Currently, we use a Facebook Group.  However, over the years of running my own personal blog and Facebook Group… I’ve realized groups only get you so far.  And, unfortunately you can not just upgrade from a Group to a Page.  Which means you are going to start from the beginning, including bringing your followers into the new format.  With Groups you are able add people from your contact/friends list directly as it is associated with your Personal Profile.  When you set up a page, you can share it and invite people… but you can’t automatically add people in (even if they are friends or part of your existing group).

I am hoping that one day, Facebook makes it easier to move from a Group to a Page.  But, until then … this is something you are going to need to decide upon as a WM Leader.  Would a Group be sufficient or would it be better to have a Page?  A Group may work perfectly today, but what about over time as your church and ministry grow?   If you move to a page, you lose a lot of your privacy features.

How does one decide?  In this case, with Facebook, you are going to have to discuss as a team how you want to use Facebook in your ministry.

If you are intending to use it just for making announcements, sharing information, and promoting your ministry to the church and community… A Public Page is a great fit, and has a lot less limitations on it for reach and communication.

If your WM wants to use Facebook for building and fostering community among the women in your church, including sharing prayer requests … A Group would be a better fit, as it protects privacy and gives the administrators of the Group a lot more control.

One aspect of Facebook that I like above all the other social media platforms is that whether you are running it as a Page or Group, it functions a lot more like a personal website.  Plus, if you follow certain ministry pages it is really easy to share their articles, blogs, and devotions with the click of a button.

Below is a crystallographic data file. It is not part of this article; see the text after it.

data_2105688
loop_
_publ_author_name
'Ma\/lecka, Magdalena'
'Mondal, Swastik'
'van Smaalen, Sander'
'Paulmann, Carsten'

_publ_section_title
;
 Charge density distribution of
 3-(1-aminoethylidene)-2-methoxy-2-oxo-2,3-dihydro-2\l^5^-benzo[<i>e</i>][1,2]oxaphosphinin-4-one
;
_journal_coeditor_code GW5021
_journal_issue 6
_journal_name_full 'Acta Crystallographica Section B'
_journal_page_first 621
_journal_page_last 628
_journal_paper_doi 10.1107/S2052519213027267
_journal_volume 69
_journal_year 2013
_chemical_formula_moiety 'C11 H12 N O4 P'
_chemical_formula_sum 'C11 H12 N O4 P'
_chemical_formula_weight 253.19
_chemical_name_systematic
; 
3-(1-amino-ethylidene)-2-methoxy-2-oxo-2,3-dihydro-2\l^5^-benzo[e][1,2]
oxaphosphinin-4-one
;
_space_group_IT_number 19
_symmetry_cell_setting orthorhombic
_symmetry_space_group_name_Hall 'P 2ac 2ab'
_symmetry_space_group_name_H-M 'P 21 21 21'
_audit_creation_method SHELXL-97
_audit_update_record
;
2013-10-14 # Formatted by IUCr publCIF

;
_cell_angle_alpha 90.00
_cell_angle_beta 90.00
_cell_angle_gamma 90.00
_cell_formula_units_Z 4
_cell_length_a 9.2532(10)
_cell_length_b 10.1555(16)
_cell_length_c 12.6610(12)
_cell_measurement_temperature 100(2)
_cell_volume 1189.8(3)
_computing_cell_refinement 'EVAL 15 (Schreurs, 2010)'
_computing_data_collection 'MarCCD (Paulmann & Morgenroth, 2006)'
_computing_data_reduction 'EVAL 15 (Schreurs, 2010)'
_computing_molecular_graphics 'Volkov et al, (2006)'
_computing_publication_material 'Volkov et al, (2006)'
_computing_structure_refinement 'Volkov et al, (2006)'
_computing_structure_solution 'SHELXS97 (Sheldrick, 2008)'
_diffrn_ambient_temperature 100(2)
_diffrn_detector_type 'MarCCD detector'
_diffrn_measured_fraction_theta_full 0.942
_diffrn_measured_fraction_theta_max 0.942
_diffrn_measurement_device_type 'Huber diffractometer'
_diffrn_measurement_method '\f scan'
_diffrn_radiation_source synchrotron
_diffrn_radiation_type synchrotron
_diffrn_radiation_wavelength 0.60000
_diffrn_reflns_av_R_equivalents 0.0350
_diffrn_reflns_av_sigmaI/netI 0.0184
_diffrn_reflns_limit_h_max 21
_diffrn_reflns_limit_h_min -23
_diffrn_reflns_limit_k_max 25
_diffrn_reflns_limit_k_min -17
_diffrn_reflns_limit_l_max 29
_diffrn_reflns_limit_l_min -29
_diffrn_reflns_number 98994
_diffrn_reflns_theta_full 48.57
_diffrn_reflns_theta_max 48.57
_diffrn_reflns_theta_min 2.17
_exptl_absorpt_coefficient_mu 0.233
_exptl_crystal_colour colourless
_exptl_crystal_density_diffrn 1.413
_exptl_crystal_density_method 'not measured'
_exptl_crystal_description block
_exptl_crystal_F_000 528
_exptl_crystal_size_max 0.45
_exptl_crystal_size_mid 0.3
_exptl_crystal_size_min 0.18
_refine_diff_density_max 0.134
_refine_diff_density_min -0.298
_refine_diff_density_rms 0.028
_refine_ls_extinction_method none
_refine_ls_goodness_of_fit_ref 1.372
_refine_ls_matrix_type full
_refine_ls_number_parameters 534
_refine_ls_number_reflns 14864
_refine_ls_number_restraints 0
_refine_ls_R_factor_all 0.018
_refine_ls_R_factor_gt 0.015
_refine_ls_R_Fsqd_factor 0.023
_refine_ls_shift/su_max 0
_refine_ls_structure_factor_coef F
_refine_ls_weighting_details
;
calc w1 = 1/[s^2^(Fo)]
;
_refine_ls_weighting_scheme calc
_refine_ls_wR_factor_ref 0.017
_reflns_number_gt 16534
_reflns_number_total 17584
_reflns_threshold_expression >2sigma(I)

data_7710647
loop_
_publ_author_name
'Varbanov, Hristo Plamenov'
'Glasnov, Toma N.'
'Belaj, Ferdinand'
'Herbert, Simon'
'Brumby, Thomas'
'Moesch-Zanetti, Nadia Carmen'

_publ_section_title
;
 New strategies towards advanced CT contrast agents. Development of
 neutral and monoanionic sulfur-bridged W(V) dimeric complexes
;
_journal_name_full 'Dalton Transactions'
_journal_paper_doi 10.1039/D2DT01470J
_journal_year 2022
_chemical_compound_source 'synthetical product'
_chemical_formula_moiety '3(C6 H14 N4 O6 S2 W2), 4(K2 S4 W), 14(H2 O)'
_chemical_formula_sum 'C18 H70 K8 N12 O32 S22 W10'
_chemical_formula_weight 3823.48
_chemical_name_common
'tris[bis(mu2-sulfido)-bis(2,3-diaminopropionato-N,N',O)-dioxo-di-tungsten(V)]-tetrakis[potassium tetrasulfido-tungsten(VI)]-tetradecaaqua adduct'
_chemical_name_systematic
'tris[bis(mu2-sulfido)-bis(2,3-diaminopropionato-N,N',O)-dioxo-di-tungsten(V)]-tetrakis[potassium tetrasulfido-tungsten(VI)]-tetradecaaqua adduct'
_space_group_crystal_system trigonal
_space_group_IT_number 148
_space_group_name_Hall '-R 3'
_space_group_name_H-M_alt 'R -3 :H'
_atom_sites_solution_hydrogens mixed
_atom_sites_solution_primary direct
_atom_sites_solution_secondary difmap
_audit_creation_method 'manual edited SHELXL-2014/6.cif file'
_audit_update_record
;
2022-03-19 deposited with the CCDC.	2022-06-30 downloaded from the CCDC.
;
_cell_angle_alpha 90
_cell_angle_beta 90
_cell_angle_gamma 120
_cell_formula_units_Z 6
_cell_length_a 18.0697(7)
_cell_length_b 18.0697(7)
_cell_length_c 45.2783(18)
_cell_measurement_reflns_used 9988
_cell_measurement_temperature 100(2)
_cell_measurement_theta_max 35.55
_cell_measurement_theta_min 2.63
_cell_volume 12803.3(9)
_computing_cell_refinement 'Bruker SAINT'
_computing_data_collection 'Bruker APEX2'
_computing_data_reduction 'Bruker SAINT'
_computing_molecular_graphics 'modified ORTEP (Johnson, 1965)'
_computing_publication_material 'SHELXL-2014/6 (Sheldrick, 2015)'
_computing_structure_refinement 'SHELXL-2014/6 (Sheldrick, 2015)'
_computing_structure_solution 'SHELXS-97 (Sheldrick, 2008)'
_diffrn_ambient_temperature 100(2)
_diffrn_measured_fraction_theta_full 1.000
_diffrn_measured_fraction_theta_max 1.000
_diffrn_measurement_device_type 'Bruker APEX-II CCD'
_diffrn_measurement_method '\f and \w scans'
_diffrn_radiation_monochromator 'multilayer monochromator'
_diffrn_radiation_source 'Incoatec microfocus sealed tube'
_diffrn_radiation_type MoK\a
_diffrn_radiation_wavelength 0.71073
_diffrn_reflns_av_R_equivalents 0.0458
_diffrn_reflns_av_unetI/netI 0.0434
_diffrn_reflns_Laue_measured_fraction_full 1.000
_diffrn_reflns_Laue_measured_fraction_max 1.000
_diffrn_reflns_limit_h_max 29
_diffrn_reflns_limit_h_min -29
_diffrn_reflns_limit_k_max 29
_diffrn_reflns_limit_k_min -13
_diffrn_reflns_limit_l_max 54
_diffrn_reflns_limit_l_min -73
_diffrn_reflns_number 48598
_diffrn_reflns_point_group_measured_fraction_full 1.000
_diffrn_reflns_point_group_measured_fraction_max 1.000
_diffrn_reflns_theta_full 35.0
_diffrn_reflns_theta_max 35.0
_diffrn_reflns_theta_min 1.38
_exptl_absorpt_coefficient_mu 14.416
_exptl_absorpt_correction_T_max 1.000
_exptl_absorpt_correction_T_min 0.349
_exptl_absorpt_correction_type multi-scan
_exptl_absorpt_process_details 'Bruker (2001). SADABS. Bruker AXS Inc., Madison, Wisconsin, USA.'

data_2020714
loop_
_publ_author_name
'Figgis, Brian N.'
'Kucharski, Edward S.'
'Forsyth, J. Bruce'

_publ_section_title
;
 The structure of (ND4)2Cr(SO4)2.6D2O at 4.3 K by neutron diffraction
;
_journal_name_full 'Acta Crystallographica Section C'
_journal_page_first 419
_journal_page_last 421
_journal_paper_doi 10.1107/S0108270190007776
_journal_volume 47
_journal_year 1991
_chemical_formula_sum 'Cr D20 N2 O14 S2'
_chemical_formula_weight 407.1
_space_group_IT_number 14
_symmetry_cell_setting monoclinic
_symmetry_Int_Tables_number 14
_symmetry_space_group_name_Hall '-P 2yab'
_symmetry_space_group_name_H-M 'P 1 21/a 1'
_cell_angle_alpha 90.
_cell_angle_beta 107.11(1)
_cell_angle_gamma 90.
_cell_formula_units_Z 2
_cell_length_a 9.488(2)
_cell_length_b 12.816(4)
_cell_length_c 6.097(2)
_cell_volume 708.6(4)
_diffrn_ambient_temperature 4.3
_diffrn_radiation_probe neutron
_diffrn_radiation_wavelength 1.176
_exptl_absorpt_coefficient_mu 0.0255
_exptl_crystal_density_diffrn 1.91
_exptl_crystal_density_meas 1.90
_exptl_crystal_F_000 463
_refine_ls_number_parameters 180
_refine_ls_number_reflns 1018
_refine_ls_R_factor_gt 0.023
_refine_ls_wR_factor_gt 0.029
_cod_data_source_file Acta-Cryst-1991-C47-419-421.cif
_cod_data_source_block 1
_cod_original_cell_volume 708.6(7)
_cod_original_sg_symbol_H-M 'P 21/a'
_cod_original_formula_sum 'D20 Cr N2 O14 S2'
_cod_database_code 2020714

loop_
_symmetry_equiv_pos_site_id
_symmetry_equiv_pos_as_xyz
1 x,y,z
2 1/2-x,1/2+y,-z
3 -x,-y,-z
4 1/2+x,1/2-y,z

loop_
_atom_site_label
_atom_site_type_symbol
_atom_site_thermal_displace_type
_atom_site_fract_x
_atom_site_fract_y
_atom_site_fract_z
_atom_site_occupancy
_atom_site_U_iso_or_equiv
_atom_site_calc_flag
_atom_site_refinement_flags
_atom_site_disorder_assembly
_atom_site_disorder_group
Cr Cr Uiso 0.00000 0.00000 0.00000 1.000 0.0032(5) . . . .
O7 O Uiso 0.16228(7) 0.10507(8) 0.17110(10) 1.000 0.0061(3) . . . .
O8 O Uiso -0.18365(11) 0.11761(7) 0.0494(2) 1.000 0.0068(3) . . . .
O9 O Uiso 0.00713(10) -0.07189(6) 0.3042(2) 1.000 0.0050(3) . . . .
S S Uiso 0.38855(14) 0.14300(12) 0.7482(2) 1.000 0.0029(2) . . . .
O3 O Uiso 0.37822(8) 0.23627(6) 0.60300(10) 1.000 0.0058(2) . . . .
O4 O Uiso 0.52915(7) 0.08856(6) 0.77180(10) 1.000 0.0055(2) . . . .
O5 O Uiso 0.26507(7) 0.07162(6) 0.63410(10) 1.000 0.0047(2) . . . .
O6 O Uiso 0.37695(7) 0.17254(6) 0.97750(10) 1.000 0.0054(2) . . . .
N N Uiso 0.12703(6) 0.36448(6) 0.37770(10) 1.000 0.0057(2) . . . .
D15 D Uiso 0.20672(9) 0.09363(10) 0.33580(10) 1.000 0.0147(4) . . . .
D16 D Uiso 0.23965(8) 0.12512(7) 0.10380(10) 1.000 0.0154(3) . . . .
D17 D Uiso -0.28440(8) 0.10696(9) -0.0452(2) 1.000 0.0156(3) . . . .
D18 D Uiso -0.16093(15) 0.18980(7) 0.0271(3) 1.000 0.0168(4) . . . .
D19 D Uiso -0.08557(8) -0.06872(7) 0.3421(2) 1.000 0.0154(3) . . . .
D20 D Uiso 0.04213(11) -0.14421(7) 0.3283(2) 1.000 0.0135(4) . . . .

Not only can you post your announcements, pictures, create event invitations, communicate with each other, post videos, etc… there is now the new feature of Facebook Live where you can literally speak to the women at your church LIVE… like your own miniature live simulcast!  The women can type in questions for you to answer, or just sit back and enjoy the show.  What a great way to introduce the women in the church to the various leaders on your Women’s Ministry team.  You could schedule an Ask the Pastor night, feature testimonies from various women in the church, promote upcoming Women’s Bible Study Groups with a Q&A session, bring in women to answer questions for the different women in the church on parenting/marriage/work/etc, and you could even hold a LIVE Bible Study!

Those who got a chance to test the Facebook Live feature early are absolutely in love with it!  This could be a HUGE benefit to our Women’s Ministries to provide connection events online between our live events at the church or in the community.

Social Media Series- #3 Instagram

insta3.pngBy Gena McCown, Women’s Ministry Council Co-Founder

Instagram is a pretty popular form of Social Media, you would be hard pressed to find someone who has never heard of it.  They may not use it, but they know about it.  However, you may not have realized the beauty of Instagram as a resource for your Women’s Ministry.